There’s plenty to see along the road before reaching Lamar Valley. The pavement climbs and weaves its way through the Gallatin Range with views of the Yellowstone River to the north and Blacktail Deer Plateau to the south. Bison are everywhere, including along the road, so it pays to adhere to Yellowstone’s 35-mile-per-hour speed limit.

Wildlife watching on a winter trip to Yellowstone National Park.

What did she see? We don’t know.

When we see groups of wildlife watchers set up with scopes in a turnout, Alan always pulls in, if there’s room to park. Although spotters have the reputation for being friendly, we don’t find that to be the case.

The plowing for Grand Loop Road ends at Tower-Roosevelt. In the summer, the road loops around to Tower Fall, Grand Canyon of the Yellowstone, Norris and back to Mammoth Hot Springs.

Our route continues east on the Northeast Entrance Road, Highway 212. After Slough Creek, Lamar Valley opens up in a large U-shape thanks to the carving action of ancient glaciers. This is the heart of America’s Serengeti and a wildlife watcher’s heaven.

Bighorn sheep on a winter visit to Yellowstone National Park.

Bighorn sheep blend in with their surroundings.

A couple of cars stop in front of us to watch big horn sheep on a rocky hillside. After maneuvering past them, Alan stops at the closest pullout, and then we walk back to photograph the sheep. Park guidelines request that visitors do not stop their vehicles in the road.

Bison struggle through deep snow in Lamar Valley of Yellowstone National Park.

Bison struggle through the snow in Lamar Valley.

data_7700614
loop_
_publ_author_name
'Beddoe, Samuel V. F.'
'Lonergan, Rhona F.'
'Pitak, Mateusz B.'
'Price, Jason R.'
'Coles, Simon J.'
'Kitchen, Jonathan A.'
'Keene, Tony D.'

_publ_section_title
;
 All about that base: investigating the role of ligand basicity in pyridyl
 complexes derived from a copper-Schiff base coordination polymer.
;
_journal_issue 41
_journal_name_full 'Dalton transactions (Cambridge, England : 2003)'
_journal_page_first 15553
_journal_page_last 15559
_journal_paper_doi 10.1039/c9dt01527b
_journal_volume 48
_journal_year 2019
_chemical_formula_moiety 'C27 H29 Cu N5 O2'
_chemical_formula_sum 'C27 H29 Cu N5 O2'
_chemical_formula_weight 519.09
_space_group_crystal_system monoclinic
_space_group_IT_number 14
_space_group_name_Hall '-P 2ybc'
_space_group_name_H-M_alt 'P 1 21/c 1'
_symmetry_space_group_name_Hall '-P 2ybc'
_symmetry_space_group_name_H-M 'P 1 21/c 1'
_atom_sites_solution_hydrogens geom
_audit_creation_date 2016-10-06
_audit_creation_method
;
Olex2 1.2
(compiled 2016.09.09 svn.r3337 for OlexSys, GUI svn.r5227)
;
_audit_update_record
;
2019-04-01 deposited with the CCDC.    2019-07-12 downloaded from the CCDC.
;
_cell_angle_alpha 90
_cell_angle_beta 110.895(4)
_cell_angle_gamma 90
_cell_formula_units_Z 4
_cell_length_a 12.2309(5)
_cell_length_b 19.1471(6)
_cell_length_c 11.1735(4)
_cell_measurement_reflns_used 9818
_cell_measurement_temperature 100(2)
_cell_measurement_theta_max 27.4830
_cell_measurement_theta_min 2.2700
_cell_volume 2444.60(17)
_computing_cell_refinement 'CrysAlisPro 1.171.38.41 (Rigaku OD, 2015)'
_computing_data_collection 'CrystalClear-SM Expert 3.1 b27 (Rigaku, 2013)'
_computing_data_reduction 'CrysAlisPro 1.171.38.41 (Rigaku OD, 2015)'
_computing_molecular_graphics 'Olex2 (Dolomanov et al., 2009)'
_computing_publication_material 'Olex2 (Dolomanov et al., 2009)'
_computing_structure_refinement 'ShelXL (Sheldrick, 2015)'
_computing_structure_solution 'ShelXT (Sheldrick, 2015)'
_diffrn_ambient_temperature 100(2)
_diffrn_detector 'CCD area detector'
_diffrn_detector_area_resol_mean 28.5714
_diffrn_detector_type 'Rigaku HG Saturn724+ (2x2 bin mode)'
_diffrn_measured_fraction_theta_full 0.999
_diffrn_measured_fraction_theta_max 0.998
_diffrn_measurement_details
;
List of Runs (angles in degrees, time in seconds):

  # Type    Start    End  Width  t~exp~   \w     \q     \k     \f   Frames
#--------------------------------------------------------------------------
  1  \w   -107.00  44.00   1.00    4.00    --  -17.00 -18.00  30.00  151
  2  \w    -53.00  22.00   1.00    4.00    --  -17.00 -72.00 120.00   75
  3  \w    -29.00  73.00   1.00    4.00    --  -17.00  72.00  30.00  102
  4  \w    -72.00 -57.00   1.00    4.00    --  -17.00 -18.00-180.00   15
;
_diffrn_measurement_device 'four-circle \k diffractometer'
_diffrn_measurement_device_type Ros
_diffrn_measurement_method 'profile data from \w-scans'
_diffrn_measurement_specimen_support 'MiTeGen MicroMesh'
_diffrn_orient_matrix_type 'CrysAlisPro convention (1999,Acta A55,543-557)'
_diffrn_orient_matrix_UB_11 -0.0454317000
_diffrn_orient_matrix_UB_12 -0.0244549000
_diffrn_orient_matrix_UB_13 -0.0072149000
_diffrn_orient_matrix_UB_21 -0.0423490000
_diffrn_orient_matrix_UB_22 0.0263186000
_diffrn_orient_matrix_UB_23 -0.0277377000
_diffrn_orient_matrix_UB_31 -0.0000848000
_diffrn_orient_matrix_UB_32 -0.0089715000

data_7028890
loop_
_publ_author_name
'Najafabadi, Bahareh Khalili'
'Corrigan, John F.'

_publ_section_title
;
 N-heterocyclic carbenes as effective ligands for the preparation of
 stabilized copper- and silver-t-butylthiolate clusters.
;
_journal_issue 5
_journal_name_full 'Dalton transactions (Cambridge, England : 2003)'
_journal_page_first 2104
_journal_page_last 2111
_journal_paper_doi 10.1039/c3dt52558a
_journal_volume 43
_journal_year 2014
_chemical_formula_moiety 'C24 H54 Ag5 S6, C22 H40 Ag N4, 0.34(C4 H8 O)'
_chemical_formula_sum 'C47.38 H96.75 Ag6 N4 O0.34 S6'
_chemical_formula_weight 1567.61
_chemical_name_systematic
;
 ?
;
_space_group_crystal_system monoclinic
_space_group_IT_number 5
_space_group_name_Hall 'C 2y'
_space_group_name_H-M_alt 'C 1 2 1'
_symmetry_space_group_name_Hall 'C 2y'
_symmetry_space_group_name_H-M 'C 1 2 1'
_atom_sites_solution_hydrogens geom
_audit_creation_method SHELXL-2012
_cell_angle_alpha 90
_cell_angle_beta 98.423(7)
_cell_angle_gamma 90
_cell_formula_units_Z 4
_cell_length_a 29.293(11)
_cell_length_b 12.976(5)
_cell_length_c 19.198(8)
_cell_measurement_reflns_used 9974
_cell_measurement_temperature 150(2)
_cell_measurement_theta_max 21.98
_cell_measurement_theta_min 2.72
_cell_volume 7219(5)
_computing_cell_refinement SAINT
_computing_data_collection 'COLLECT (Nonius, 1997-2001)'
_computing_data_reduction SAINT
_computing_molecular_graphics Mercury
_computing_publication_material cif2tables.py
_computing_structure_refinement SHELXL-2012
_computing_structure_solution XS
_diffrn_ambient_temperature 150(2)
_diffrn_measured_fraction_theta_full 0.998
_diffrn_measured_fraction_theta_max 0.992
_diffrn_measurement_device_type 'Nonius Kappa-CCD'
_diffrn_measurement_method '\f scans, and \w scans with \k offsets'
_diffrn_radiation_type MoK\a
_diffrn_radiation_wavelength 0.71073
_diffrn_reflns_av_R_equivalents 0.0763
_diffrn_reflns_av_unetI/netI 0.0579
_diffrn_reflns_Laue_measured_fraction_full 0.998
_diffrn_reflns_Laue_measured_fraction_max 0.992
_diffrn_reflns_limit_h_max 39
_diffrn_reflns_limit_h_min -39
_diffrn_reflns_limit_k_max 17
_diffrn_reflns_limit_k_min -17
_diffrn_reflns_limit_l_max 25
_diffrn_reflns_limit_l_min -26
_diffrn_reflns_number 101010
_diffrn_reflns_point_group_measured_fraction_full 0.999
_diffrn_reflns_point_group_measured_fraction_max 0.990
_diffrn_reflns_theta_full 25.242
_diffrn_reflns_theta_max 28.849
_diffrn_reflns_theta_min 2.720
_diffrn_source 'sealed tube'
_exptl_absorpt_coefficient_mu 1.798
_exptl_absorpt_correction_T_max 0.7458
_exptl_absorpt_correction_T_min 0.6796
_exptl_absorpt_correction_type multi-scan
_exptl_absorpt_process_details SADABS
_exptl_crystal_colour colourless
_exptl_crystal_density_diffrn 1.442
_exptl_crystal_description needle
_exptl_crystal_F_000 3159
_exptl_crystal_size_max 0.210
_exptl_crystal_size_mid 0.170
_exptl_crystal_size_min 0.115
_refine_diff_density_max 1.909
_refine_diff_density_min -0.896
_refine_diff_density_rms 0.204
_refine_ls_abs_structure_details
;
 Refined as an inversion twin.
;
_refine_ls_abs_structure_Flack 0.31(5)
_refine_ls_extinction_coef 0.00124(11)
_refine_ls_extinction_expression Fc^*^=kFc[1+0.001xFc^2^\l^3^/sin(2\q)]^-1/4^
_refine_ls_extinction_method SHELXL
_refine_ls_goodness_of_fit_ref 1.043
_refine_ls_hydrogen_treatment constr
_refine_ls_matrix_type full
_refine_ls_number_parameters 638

Where the road hugs Soda Butte Creek, we come across another pullout with cars. Three buffalo struggling through deep snow have attracted photographers and wildlife watchers.

Don’t startle wildlife by talking loudly or slamming car doors. Remember you are a visitor in their habitat.

The road climbs again as it leaves the Lamar Valley and Yellowstone National Park. After Cooke City, Highway 212 becomes the Beartooth Highway, one of America’s most scenic drives. But in the winter, plowing stops at Cooke City meaning the only access to the outside world for town residents is the journey back through the park to Gardiner.

A bison in the snow at Yellowstone National Park.

Sometimes you have to roll down the window, stick the camera out and pray for a good shot.

Although we had planned to stop for lunch, the drive to Cooke City has gone quicker than expected. So Alan and I enjoy a cup of coffee and mid-morning snack while watching snowmobiles buzz up and down the street. Miles of trails make Cooke City a prime snowmobiling destination. Now we’re tempted to return for a guided snowmobile tour.

Avoid a winter drive to Lamar Valley on Friday, Saturday or Sunday when cars and trucks pulling snowmobiles are traveling to and from Cooke City for a weekend of fun.

Bison crowd the road on a winter visit to Yellowstone National Park.

They didn’t want t move.

The views are just as stunning on our return back through the remote northeastern corner of Yellowstone National Park. Although Alan and I didn’t see any wolves, we’ve lost count of the number of bison that have crossed the road in front of us. After about two hours of driving, we’re back at Gardiner.

To really spot wolves, I recommend following Travel for Wildlife’s advice to book a Lamar Valley wolf watching tour.

There’s just enough time to drive on to Grey Cliffs for a gourmet dinner and a 3-night Valentine’s getaway. But the northeastern corner of Yellowstone—and Cooke City—is calling our names. We’ll definitely return for another boomer travel adventure.

Did you visit Lamar Valley in the winter? Or maybe you’ve enjoyed another time of the year in this corner of Yellowstone. Come join the conversation at the My Itchy Travel Feet page on Facebook. Or send us an email with your thoughts.

Disclosure: Affiliate links are included for your convenience.